HARARE, June 15 (Reuters) - Zimbabwean lawmakers upheld plans to charge candidates for president $20,000 to appear on the ballot, and those running for parliament $1,000, despite a bid by the opposition to reduce the fees before a deadline next week for candidates to register.

The fees, denominated in U.S. dollars, are a 20-fold increase from fees charged in the previous elections in 2018.

During a debate on Wednesday, parliamentarians of the ruling ZANU-PF party said the policy would ensure that only strong candidates run for office. They secured parliament's approval of the measure after the Constitutional Court ruled last week that lawmakers must debate it.

The opposition party Citizens Coalition for Change (CCC) said the measure would undermine the right to stand for office, and had sought to reduce the fees in time for the 21 June registration deadline.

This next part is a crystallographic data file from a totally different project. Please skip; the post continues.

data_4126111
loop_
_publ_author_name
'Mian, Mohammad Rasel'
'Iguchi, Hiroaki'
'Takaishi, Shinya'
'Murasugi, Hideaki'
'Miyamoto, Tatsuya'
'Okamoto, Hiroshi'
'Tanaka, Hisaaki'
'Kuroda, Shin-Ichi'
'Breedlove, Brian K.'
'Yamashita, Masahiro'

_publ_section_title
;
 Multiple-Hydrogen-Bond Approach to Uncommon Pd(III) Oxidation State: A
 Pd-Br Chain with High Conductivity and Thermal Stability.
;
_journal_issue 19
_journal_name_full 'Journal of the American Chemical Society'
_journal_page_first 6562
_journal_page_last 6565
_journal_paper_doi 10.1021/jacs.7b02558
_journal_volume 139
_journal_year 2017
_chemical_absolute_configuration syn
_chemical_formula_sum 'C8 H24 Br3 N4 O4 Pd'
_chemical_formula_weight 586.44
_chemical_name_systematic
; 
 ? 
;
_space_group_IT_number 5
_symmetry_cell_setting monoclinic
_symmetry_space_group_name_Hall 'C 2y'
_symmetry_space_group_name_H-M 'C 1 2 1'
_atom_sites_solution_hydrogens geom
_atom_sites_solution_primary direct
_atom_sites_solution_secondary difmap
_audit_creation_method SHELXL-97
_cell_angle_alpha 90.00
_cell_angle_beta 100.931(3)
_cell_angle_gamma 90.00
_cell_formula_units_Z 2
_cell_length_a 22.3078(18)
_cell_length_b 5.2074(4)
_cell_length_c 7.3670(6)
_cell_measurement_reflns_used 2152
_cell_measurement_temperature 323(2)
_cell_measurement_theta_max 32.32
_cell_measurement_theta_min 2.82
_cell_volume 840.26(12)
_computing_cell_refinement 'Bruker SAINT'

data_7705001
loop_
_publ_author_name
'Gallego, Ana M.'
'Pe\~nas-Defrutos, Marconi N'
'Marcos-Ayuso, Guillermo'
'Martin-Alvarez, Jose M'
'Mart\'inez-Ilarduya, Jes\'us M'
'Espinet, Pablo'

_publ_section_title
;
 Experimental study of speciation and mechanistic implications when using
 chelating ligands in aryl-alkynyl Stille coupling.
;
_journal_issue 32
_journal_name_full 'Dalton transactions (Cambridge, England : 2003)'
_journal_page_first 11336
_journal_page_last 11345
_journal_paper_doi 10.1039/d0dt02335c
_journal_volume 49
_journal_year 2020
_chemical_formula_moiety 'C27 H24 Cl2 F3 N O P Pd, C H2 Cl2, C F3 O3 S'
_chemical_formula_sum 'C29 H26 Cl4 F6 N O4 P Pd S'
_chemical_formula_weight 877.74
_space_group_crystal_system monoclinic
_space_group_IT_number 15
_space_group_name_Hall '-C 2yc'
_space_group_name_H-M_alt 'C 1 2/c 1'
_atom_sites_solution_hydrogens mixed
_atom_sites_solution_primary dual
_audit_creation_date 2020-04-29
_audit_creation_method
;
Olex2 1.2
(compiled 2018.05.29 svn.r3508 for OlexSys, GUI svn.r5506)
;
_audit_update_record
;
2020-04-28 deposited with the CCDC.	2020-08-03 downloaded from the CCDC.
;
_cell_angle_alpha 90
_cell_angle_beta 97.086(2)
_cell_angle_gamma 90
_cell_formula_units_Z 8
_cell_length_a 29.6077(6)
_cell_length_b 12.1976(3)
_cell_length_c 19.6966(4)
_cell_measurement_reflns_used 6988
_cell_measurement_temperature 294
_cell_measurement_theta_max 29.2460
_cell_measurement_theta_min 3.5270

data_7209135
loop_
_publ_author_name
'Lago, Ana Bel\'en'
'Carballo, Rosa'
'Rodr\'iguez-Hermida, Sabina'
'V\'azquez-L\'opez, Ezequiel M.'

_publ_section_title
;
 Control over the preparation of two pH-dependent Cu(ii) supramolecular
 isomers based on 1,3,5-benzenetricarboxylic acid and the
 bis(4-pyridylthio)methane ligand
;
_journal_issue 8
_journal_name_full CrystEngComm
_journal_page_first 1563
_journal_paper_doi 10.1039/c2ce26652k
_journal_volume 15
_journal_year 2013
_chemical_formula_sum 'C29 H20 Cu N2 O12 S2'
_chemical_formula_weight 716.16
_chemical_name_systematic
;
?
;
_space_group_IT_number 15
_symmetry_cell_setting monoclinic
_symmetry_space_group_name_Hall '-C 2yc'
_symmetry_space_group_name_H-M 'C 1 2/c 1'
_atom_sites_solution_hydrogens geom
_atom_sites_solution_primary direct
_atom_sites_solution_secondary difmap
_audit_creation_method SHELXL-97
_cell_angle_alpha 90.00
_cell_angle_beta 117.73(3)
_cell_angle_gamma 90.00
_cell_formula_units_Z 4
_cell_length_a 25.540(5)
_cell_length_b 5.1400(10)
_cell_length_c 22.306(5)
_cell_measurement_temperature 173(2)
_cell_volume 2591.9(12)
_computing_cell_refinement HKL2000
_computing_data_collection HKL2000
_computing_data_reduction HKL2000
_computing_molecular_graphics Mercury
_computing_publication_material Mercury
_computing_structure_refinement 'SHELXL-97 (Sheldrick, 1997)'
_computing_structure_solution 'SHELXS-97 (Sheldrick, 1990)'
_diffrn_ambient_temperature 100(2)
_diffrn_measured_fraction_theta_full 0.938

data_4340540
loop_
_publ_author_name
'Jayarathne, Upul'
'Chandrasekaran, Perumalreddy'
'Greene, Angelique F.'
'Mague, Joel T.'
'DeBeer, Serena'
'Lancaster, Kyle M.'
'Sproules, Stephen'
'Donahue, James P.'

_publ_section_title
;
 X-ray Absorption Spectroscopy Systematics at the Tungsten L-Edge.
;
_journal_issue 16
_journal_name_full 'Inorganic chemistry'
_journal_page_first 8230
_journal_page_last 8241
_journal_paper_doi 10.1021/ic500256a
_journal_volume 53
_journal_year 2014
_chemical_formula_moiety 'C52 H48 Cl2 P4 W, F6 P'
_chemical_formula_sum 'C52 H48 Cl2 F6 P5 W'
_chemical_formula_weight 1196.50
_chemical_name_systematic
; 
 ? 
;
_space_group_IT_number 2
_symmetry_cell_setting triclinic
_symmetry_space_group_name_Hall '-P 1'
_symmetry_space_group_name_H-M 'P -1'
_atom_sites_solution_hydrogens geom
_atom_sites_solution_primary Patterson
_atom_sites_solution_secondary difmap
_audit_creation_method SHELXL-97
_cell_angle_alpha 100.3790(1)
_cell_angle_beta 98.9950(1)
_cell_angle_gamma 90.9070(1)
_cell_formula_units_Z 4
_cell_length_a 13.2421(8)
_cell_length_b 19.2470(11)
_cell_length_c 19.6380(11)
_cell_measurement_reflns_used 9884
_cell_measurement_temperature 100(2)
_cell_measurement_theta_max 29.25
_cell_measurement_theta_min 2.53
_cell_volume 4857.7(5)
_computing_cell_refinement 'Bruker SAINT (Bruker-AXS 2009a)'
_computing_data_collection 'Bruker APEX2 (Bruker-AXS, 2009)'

Zimbabwe will hold its presidential and parliamentary elections on Aug. 23, battling a raging economic crisis.

President Emmerson Mnangagwa, elected in 2018 after a coup that deposed Robert Mugabe the previous year, will be seeking a second term in office. The 80-year-old's main rival is lawyer and pastor Nelson Chamisa, 45, who leads the newly formed CCC.

Reporting by Nyasha Chingono; Editing by Anait Miridzhanian

Our Standards: The Thomson Reuters Trust Principles.

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